Brief information about chemotherapy
This information has been written to help you understand more about chemotherapy. The sheet discusses the support and information your doctors, nurses and the Cancer Society can offer you. We hope it answers some of the questions you may have before and during treatment.
You will be given more information when you start treatment. We can’t advise about the best treatment for you personally. You need to discuss this with your own doctors.
The words in bold in the text are explained in the section “What does this word mean?”
Cancer is a disease of the body’s cells. It starts in our genes. Our bodies are constantly making new cells: to enable us to grow, to replace worn-out cells, or to heal damaged cells after an injury. This process is controlled by certain genes. All cancers are caused by damage to these genes. This damage usually happens during our lifetime, although a small number of people inherit a damaged gene from a parent when they are born. Normally, cells grow and multiply in an orderly way. However, damaged genes can cause them to behave abnormally. They may grow into a lump which is called a tumour.
Tumours can be benign (not cancerous) or malignant (cancerous). Benign tumours do not spread to other parts of the body.
A malignant tumour is made up of cancer cells. When it first develops, this malignant tumour may be confined to its original site, a cancer in situ (or carcinoma in situ). If these cells are not treated they may spread beyond their normal boundaries and into surrounding tissues (invasive cancer).
Sometimes, cells move away from the original (primary) cancer through the blood or lymphatic systems and invade other organs. When these cells reach a new site they may form another tumour. This is called a secondary cancer or metastasis.
Chemotherapy is the treatment of cancer using anti-cancer (cytotoxic) drugs. The aim is to kill cancer cells while doing the least possible damage to normal cells.
Chemotherapy stops cancer cells from dividing and multiplying. It travels through the bloodstream and kills cancer cells in different parts of the body.
Sometimes one type of chemotherapy drug is given by itself either as tablets or capsules, or in a ‘drip’ (IV infusion).
A cannula is a small tube. This is put into a vein in your arm or back of your hand. It is put in by the cancer nurse on the day of your treatment. The cannula is removed after each treatment cycle.
Source: Macmillan Cancer Support and Cancer Help UK
More often, two or more drugs are given together. You’ll probably be given your drugs by injection or drip into a vein, or via a portable infusion pump.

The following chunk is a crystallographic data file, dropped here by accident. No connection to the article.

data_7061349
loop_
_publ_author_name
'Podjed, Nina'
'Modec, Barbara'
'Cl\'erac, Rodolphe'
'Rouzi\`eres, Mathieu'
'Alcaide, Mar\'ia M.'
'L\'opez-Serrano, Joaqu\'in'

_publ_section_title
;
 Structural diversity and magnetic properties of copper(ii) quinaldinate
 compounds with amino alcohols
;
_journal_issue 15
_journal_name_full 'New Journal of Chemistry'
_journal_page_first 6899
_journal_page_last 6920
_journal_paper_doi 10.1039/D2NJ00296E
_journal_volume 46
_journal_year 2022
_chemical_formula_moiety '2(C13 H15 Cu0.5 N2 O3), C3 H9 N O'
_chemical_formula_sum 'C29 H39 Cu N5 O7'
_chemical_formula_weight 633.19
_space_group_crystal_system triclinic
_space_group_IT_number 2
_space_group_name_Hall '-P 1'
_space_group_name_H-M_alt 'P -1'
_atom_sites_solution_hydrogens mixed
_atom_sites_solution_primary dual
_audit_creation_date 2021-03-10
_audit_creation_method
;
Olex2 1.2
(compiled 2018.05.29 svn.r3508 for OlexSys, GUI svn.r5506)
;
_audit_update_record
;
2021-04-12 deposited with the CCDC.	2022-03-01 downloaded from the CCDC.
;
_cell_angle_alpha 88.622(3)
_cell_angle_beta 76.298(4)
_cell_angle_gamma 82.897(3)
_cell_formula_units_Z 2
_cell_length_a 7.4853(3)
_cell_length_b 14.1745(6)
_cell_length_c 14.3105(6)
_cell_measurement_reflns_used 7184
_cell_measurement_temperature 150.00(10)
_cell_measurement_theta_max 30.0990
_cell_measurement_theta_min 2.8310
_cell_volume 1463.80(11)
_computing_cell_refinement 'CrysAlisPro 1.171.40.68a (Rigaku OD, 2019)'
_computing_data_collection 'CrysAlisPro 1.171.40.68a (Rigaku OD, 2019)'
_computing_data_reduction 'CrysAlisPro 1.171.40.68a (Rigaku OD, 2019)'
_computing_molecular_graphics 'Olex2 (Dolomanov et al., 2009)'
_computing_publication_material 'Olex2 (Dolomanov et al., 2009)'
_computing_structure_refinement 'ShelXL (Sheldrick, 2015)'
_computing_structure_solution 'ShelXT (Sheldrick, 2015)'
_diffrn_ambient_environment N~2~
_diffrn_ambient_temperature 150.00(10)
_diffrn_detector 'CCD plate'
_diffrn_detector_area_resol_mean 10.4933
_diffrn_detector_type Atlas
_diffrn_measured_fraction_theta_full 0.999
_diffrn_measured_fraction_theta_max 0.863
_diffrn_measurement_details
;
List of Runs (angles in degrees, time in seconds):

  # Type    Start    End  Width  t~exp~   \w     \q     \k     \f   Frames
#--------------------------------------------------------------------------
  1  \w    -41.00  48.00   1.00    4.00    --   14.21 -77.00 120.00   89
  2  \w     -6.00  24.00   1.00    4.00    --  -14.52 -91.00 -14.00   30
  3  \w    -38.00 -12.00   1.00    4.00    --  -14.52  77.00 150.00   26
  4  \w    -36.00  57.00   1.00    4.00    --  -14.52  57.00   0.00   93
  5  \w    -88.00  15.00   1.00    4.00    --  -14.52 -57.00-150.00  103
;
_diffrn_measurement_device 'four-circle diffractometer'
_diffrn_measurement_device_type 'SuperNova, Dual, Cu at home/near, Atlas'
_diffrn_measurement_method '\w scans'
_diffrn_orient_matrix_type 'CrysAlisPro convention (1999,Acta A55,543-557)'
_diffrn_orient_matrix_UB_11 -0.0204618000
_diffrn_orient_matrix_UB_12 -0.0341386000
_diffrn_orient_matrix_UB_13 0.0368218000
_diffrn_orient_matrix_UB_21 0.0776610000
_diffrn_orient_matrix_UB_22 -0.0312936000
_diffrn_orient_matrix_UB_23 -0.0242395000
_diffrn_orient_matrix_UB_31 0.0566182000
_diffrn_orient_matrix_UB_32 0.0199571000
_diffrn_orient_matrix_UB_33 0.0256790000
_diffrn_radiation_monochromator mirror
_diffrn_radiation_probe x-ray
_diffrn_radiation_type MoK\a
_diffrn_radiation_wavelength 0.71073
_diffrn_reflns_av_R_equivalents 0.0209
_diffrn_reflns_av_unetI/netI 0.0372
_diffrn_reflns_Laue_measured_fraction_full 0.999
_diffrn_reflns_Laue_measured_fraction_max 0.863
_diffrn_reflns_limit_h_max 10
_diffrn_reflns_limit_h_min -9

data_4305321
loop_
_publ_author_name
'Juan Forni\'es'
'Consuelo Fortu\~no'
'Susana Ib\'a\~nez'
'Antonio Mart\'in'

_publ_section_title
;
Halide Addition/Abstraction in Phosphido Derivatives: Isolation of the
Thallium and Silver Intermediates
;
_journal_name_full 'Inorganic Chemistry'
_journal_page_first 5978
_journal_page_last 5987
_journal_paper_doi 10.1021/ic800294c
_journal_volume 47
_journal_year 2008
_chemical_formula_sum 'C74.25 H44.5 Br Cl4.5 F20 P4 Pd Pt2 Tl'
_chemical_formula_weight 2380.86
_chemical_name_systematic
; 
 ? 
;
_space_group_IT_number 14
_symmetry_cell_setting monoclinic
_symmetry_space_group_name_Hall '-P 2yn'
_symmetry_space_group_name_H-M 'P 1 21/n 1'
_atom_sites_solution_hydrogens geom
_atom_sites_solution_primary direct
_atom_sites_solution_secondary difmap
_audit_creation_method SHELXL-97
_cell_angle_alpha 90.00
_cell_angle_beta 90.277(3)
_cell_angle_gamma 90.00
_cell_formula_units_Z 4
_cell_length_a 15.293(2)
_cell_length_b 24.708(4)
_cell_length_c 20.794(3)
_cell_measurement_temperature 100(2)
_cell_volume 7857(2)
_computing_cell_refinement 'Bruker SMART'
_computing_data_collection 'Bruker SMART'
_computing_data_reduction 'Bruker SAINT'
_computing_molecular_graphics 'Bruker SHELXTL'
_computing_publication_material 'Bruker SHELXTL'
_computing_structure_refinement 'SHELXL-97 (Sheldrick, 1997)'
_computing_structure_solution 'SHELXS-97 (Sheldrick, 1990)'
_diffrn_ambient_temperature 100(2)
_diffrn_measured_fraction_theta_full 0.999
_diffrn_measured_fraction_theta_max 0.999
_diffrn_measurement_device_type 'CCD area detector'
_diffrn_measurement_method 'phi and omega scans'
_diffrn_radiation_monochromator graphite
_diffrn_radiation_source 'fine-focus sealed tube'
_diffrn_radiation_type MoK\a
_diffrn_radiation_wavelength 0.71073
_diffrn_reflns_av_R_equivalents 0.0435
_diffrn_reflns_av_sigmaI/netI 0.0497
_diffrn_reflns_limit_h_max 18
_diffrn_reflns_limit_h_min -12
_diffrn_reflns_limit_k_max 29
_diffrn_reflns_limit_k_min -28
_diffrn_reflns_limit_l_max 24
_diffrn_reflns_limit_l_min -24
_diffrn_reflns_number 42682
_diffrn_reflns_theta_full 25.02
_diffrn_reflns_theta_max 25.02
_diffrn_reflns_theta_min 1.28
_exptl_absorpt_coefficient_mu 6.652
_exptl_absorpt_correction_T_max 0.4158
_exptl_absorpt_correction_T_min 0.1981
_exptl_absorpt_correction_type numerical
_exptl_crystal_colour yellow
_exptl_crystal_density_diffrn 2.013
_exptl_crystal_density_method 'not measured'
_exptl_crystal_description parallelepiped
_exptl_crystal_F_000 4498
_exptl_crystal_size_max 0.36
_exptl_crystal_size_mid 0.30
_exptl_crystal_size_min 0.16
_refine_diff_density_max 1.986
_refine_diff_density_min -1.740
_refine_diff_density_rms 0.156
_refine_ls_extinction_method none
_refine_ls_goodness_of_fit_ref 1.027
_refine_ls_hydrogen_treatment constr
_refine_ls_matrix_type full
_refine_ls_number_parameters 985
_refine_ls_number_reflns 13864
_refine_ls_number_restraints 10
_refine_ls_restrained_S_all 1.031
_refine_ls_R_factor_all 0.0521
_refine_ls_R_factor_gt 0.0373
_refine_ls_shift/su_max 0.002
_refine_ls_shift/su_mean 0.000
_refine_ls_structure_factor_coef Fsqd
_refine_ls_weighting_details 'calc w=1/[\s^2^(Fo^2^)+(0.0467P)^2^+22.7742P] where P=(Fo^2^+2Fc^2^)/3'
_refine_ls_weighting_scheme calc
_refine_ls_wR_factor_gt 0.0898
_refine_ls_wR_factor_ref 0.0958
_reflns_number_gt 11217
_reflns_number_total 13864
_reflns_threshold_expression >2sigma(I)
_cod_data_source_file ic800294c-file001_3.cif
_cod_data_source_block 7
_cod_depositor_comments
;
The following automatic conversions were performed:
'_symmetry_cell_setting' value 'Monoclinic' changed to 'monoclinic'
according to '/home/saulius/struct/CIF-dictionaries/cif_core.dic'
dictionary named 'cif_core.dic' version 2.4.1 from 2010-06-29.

By Louise Goossens
A woman with a cannula in her hand
For repeated or long infusions of chemotherapy or when there is difficulty finding a suitable vein you may need a central venous line. Central lines are put in under a general or local anaesthetic and may be left in for many months.
A PICC (Peripherally Inserted Central venous Catheter) is inserted into a vein through the skin in the bend or upper part of the arm, and threaded through until the end of the tube lies in a vein near the heart.
By Louise Goossens.
A man with a PICC line in his arm.
Central venous line
A central venous line is a long, thin, flexible tube that is inserted through the skin of the chest into a vein near the heart. Hickman and Groschong lines are both commonly used types of central venous line.
By Louise Goossens.
A man with a central venous line in his chest
Portacath (an implantable port)
The tip of the line sits just above the heart and the port lies under the skin on your upper chest. Once in place, you can feel and see the port as a small bump underneath the skin. Nothing shows on the outside of your body. To use the portacath, a needle is passed through your skin into a port. The skin over the port can be numbed with an anaesthetic cream first.
By Louise Goossens
A man with a portacath line receiving chemotherapy.
The two main possible problems with central lines are blockage and infection. Contact the hospital immediately if you have any concerns.
The type of treatment your cancer doctor chooses for you depends on what type of cancer you have, how far it has spread, and your general health. Everyone is different; treatments are designed for the individual.
Your treatment could last several weeks or several months. You’ll probably get one dose of the treatment at a time or over a few days, and then you’ll be given a rest before having the next treatment. Treatment cycles are usually two to four weeks apart. Spacing out your treatment in this way gives your body a chance to recover from any side effects.